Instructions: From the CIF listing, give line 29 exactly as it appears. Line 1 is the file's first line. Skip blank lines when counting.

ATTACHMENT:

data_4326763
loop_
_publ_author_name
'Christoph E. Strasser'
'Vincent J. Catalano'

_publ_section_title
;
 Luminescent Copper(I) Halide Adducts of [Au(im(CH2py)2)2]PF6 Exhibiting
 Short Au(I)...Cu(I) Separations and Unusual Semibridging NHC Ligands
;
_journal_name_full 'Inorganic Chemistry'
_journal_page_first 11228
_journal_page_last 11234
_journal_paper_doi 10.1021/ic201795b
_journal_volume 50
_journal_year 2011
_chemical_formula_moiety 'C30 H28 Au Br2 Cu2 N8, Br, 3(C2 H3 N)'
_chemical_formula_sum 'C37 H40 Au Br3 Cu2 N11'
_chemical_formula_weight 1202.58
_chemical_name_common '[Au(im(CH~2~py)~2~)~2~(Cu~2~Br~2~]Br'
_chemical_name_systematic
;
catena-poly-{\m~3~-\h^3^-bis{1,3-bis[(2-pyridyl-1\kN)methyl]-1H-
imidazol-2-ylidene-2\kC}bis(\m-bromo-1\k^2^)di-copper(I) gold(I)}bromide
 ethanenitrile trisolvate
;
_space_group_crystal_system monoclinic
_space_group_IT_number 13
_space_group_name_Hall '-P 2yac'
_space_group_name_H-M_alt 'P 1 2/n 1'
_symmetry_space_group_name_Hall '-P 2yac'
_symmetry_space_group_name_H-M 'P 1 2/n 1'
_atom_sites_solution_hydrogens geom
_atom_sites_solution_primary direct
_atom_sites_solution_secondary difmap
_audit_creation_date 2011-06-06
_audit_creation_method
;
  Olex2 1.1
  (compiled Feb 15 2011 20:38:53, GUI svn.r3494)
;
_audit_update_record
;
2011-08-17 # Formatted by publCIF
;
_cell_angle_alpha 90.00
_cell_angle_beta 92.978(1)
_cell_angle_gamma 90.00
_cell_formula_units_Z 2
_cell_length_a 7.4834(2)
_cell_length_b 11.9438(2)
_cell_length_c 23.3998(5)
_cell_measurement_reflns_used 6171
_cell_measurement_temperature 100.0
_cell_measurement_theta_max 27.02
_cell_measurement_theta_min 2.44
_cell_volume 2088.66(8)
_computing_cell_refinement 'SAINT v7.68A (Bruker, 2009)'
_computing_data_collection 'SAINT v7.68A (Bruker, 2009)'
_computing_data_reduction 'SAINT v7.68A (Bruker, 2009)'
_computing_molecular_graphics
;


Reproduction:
_space_group_name_Hall '-P 2yac'